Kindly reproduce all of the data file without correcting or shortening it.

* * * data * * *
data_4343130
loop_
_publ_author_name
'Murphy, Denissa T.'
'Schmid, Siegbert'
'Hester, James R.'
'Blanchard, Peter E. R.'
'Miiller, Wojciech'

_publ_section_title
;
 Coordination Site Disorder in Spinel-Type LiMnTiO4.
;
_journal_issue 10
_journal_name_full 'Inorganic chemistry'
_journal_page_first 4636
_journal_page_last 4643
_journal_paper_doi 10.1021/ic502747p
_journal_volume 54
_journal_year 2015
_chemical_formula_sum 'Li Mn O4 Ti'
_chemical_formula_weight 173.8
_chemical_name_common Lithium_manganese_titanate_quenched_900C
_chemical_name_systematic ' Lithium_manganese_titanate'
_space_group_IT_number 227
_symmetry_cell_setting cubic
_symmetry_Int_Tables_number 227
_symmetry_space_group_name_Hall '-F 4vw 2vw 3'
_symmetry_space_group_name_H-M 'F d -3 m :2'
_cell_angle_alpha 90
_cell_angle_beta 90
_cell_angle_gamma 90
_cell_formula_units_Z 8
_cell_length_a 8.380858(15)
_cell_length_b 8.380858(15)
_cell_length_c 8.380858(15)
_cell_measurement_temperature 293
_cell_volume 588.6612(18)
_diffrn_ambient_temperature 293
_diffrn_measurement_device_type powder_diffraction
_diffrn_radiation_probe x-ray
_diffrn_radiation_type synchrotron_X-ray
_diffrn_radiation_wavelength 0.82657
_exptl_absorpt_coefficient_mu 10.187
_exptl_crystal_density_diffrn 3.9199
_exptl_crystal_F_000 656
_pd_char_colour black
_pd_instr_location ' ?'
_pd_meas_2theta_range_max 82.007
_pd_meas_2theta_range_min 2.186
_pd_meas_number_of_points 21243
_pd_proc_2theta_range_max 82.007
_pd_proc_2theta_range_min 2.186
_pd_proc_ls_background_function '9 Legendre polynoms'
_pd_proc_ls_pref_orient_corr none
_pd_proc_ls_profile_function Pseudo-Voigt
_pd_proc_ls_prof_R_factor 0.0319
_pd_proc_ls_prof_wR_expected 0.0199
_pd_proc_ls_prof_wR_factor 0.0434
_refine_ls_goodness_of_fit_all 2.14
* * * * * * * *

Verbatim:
data_4343130
loop_
_publ_author_name
'Murphy, Denissa T.'
'Schmid, Siegbert'
'Hester, James R.'
'Blanchard, Peter E. R.'
'Miiller, Wojciech'

_publ_section_title
;
 Coordination Site Disorder in Spinel-Type LiMnTiO4.
;
_journal_issue 10
_journal_name_full 'Inorganic chemistry'
_journal_page_first 4636
_journal_page_last 4643
_journal_paper_doi 10.1021/ic502747p
_journal_volume 54
_journal_year 2015
_chemical_formula_sum 'Li Mn O4 Ti'
_chemical_formula_weight 173.8
_chemical_name_common Lithium_manganese_titanate_quenched_900C
_chemical_name_systematic ' Lithium_manganese_titanate'
_space_group_IT_number 227
_symmetry_cell_setting cubic
_symmetry_Int_Tables_number 227
_symmetry_space_group_name_Hall '-F 4vw 2vw 3'
_symmetry_space_group_name_H-M 'F d -3 m :2'
_cell_angle_alpha 90
_cell_angle_beta 90
_cell_angle_gamma 90
_cell_formula_units_Z 8
_cell_length_a 8.380858(15)
_cell_length_b 8.380858(15)
_cell_length_c 8.380858(15)
_cell_measurement_temperature 293
_cell_volume 588.6612(18)
_diffrn_ambient_temperature 293
_diffrn_measurement_device_type powder_diffraction
_diffrn_radiation_probe x-ray
_diffrn_radiation_type synchrotron_X-ray
_diffrn_radiation_wavelength 0.82657
_exptl_absorpt_coefficient_mu 10.187
_exptl_crystal_density_diffrn 3.9199
_exptl_crystal_F_000 656
_pd_char_colour black
_pd_instr_location ' ?'
_pd_meas_2theta_range_max 82.007
_pd_meas_2theta_range_min 2.186
_pd_meas_number_of_points 21243
_pd_proc_2theta_range_max 82.007
_pd_proc_2theta_range_min 2.186
_pd_proc_ls_background_function '9 Legendre polynoms'
_pd_proc_ls_pref_orient_corr none
_pd_proc_ls_profile_function Pseudo-Voigt
_pd_proc_ls_prof_R_factor 0.0319
_pd_proc_ls_prof_wR_expected 0.0199
_pd_proc_ls_prof_wR_factor 0.0434
_refine_ls_goodness_of_fit_all 2.14